At Vero we send out a ‘Tips’ email approximately once a month with feature updates and tips on how our customers can better use our product.
These emails always get a very positive response and, by sending them to current customers and customers in our free trial, we see a surge in re-engagement. These emails are truly effective: they work because they give our customers a reason to come back and check out our improvements. We are keeping the conversation alive.
Use every channel available
Miishka is a small Australian online retailer run solely by Michelle Glitman. She built a following of over 80,000 followers using a Facebook page in less than two years. Facebook was the lifeblood of her business before she even launched an online store.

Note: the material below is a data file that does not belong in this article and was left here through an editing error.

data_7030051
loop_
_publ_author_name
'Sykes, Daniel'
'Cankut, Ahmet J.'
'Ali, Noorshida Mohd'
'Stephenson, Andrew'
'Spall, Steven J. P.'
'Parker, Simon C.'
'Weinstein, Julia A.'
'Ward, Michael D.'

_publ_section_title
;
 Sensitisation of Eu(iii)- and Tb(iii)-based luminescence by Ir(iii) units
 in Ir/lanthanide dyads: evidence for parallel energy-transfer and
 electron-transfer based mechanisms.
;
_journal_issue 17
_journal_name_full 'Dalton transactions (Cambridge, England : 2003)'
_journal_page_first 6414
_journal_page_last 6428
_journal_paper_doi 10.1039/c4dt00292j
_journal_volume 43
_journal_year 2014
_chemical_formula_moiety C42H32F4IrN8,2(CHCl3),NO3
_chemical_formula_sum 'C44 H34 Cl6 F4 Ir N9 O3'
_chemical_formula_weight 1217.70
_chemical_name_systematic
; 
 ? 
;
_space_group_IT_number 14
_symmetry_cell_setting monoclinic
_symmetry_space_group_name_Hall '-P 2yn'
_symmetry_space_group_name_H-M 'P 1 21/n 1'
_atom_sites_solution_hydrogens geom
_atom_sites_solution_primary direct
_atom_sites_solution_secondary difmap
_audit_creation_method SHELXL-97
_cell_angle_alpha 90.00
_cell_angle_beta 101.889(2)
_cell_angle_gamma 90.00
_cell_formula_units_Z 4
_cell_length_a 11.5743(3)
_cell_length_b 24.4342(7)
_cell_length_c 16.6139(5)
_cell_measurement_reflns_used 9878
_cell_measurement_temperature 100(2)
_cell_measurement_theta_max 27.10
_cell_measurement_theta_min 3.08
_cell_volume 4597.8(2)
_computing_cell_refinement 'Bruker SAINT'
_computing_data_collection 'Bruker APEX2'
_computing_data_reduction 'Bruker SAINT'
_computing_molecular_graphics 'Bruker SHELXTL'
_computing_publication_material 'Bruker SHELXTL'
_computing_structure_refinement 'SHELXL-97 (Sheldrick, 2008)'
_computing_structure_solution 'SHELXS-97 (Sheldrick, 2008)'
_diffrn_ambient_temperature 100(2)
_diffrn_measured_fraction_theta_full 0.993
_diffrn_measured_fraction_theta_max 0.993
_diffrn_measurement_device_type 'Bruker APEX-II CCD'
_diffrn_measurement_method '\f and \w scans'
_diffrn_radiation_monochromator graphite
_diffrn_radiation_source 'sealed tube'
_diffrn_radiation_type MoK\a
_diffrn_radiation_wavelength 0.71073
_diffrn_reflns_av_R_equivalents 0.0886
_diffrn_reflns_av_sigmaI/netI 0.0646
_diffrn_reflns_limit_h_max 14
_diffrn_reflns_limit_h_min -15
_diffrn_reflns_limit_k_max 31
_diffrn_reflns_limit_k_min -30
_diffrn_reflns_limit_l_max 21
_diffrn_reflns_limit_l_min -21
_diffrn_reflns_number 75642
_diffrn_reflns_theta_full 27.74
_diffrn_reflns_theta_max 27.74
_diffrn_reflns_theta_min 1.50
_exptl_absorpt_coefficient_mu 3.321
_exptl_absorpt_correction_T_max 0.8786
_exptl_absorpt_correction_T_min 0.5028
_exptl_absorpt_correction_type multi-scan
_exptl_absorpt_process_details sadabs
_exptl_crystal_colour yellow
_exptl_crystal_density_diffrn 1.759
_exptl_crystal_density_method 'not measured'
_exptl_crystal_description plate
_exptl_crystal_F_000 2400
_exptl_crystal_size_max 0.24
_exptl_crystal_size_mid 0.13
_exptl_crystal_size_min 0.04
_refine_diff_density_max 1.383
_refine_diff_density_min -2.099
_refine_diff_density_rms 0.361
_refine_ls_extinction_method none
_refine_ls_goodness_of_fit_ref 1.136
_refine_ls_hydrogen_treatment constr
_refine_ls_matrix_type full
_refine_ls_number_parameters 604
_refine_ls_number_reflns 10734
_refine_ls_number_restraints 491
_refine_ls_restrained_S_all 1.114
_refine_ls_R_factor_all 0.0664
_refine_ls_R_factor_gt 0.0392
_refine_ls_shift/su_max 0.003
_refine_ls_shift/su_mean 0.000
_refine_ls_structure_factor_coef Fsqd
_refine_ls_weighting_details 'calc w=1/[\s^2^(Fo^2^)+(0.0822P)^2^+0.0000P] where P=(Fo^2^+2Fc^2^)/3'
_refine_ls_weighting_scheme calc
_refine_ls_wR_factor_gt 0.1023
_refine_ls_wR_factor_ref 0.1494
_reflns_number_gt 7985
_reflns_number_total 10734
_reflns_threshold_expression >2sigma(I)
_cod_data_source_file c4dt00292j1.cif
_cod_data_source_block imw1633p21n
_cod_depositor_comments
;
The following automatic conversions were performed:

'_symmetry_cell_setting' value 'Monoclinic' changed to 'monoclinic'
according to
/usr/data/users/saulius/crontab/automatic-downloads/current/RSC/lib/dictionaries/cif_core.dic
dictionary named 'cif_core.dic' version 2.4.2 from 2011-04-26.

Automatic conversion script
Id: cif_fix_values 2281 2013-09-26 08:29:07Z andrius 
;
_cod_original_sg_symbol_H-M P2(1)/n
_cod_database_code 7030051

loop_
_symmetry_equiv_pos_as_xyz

Similarly, companies like KISSmetrics use their Twitter feed to constantly provide insightful links to resources that educate their target market. With over 113,000 followers they have accumulated a large and loyal following.
3. Prompt direct action
Sometimes being direct is the best course of action. Using analytics software you can understand exactly where each customer is in their lifecycle with your business and make informed decisions to ensure they stay a customer for as long as possible.
Get in touch with at-risk customers
What does good customer behaviour look like for your business? This could be as simple as tracking how often a good customer logs in or how often they purchase or it could be as complex as using regression analysis to determine the significant factors in a customer’s decision to leave.